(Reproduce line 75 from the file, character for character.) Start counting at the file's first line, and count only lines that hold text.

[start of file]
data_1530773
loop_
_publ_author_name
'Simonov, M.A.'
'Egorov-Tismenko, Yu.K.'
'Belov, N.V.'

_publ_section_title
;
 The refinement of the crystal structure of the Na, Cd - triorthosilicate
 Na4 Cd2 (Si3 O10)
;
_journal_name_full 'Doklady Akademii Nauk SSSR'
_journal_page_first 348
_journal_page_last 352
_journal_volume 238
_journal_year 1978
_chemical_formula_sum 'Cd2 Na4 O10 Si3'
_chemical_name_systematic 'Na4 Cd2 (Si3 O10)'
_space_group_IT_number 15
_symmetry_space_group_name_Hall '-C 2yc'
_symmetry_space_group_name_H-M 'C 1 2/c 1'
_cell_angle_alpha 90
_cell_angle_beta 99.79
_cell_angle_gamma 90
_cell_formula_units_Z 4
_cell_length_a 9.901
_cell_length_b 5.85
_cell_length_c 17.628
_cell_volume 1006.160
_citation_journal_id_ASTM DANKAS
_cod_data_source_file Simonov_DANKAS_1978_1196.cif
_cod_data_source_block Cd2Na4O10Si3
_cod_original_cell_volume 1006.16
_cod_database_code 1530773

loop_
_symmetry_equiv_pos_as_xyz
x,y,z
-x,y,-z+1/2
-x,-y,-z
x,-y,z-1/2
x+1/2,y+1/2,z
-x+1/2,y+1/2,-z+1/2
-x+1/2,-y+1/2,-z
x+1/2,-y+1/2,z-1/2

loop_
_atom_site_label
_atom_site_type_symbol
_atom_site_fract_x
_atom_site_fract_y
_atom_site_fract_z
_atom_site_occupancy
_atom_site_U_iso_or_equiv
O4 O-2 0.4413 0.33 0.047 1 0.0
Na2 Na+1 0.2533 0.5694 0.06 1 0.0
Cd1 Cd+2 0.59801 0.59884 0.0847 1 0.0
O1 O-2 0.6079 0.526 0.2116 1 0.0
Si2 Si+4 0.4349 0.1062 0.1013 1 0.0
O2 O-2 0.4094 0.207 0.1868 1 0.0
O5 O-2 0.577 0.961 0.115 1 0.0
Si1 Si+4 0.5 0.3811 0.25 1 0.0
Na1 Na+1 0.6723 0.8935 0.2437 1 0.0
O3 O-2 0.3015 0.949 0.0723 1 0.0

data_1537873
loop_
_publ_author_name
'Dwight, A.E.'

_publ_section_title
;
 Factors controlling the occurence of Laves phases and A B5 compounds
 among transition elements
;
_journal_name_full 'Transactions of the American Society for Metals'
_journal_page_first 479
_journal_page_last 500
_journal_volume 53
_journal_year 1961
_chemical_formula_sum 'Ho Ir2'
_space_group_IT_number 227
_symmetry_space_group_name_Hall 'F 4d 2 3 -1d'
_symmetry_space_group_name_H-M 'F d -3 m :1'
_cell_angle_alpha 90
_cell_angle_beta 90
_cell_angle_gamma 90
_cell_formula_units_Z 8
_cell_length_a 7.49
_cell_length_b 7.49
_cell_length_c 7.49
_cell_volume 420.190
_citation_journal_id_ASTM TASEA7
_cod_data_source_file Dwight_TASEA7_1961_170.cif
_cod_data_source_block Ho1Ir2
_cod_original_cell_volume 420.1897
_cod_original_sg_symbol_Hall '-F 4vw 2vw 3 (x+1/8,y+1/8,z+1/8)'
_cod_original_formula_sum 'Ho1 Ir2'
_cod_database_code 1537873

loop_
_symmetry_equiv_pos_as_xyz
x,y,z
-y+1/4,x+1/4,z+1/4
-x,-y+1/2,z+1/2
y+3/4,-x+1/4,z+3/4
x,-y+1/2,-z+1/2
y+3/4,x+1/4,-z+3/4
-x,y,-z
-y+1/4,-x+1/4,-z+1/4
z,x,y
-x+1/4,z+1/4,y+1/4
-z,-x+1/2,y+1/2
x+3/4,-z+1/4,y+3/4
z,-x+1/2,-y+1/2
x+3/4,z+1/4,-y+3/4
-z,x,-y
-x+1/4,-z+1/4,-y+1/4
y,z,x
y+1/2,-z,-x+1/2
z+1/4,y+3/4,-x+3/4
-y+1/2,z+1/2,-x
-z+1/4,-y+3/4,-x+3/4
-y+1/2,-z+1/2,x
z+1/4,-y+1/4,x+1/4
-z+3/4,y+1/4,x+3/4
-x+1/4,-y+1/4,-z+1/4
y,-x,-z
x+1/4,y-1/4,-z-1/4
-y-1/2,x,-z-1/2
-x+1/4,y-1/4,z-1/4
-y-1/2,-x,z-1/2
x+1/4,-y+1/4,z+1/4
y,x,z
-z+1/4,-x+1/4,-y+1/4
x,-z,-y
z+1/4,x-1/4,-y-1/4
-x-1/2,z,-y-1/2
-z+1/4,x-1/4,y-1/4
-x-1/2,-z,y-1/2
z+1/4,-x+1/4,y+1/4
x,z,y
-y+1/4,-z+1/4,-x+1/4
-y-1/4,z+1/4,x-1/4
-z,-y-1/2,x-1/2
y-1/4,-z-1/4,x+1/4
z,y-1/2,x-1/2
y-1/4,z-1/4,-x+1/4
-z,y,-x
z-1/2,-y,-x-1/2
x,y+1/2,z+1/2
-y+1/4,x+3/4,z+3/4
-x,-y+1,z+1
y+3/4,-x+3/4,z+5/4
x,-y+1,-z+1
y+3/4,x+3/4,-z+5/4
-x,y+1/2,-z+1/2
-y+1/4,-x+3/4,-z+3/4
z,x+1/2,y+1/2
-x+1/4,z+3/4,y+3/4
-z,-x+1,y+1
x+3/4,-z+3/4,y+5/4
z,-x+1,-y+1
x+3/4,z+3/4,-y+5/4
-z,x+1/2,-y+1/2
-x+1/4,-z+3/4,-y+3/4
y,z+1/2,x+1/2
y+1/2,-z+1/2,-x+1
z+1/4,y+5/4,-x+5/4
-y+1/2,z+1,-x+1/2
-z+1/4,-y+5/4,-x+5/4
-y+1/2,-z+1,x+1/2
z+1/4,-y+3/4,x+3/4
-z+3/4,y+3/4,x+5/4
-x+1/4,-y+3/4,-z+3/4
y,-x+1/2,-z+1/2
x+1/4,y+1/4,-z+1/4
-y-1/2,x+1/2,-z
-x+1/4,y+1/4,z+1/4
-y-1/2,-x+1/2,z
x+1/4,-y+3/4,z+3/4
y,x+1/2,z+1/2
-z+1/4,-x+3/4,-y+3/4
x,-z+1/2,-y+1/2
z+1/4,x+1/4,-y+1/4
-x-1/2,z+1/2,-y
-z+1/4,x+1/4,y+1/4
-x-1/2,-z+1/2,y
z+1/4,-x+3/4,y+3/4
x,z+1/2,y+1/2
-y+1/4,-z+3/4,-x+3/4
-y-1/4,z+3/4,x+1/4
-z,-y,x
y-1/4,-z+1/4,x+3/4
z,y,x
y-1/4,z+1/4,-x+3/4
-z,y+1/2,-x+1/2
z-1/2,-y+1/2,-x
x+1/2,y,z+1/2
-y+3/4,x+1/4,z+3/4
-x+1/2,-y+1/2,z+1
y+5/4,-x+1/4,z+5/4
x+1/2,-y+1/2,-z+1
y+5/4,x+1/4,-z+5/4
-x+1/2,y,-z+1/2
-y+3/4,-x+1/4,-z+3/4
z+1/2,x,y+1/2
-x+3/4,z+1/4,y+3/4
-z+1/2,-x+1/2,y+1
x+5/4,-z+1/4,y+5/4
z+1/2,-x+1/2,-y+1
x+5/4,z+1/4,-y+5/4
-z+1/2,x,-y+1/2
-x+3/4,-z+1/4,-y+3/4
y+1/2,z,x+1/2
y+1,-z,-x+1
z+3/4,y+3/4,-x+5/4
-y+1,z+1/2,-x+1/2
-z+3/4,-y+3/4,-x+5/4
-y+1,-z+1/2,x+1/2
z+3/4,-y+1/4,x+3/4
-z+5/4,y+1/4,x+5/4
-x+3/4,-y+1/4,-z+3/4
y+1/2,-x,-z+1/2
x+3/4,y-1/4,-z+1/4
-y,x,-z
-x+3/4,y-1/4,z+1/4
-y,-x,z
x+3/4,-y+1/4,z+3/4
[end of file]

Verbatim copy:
_journal_volume 53